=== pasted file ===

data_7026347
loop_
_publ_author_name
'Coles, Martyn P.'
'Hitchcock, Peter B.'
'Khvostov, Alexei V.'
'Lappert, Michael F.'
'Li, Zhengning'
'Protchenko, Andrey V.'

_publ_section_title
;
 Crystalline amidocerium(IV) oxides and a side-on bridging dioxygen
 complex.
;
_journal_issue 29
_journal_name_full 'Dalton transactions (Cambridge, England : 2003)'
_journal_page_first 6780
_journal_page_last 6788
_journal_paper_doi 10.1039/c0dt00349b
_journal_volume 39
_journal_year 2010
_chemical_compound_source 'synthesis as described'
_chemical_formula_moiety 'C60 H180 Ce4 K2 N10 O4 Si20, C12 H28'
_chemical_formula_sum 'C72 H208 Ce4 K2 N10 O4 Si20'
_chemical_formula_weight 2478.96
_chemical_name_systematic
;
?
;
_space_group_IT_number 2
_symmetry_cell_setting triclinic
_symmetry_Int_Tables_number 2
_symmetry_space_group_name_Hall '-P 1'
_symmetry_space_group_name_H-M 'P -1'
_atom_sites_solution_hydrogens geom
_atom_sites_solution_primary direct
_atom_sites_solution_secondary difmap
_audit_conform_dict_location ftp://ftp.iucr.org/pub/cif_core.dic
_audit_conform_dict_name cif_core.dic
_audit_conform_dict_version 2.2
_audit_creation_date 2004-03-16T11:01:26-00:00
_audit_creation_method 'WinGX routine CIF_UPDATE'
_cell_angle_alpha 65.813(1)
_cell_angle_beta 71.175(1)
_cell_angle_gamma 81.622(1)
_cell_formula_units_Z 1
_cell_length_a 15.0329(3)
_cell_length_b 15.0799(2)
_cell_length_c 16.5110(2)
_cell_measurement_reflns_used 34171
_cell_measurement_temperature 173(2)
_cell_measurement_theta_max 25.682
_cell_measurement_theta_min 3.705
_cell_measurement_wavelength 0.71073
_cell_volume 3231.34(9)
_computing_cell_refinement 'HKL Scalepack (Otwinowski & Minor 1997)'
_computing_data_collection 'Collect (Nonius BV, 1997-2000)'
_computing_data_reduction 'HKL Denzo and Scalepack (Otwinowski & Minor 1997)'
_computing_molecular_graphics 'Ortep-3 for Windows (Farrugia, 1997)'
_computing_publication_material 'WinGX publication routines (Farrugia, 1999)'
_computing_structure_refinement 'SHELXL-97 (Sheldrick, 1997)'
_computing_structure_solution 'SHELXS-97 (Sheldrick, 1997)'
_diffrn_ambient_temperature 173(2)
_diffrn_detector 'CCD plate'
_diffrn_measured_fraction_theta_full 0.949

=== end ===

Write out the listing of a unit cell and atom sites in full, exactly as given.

data_7026347
loop_
_publ_author_name
'Coles, Martyn P.'
'Hitchcock, Peter B.'
'Khvostov, Alexei V.'
'Lappert, Michael F.'
'Li, Zhengning'
'Protchenko, Andrey V.'

_publ_section_title
;
 Crystalline amidocerium(IV) oxides and a side-on bridging dioxygen
 complex.
;
_journal_issue 29
_journal_name_full 'Dalton transactions (Cambridge, England : 2003)'
_journal_page_first 6780
_journal_page_last 6788
_journal_paper_doi 10.1039/c0dt00349b
_journal_volume 39
_journal_year 2010
_chemical_compound_source 'synthesis as described'
_chemical_formula_moiety 'C60 H180 Ce4 K2 N10 O4 Si20, C12 H28'
_chemical_formula_sum 'C72 H208 Ce4 K2 N10 O4 Si20'
_chemical_formula_weight 2478.96
_chemical_name_systematic
;
?
;
_space_group_IT_number 2
_symmetry_cell_setting triclinic
_symmetry_Int_Tables_number 2
_symmetry_space_group_name_Hall '-P 1'
_symmetry_space_group_name_H-M 'P -1'
_atom_sites_solution_hydrogens geom
_atom_sites_solution_primary direct
_atom_sites_solution_secondary difmap
_audit_conform_dict_location ftp://ftp.iucr.org/pub/cif_core.dic
_audit_conform_dict_name cif_core.dic
_audit_conform_dict_version 2.2
_audit_creation_date 2004-03-16T11:01:26-00:00
_audit_creation_method 'WinGX routine CIF_UPDATE'
_cell_angle_alpha 65.813(1)
_cell_angle_beta 71.175(1)
_cell_angle_gamma 81.622(1)
_cell_formula_units_Z 1
_cell_length_a 15.0329(3)
_cell_length_b 15.0799(2)
_cell_length_c 16.5110(2)
_cell_measurement_reflns_used 34171
_cell_measurement_temperature 173(2)
_cell_measurement_theta_max 25.682
_cell_measurement_theta_min 3.705
_cell_measurement_wavelength 0.71073
_cell_volume 3231.34(9)
_computing_cell_refinement 'HKL Scalepack (Otwinowski & Minor 1997)'
_computing_data_collection 'Collect (Nonius BV, 1997-2000)'
_computing_data_reduction 'HKL Denzo and Scalepack (Otwinowski & Minor 1997)'
_computing_molecular_graphics 'Ortep-3 for Windows (Farrugia, 1997)'
_computing_publication_material 'WinGX publication routines (Farrugia, 1999)'
_computing_structure_refinement 'SHELXL-97 (Sheldrick, 1997)'
_computing_structure_solution 'SHELXS-97 (Sheldrick, 1997)'
_diffrn_ambient_temperature 173(2)
_diffrn_detector 'CCD plate'
_diffrn_measured_fraction_theta_full 0.949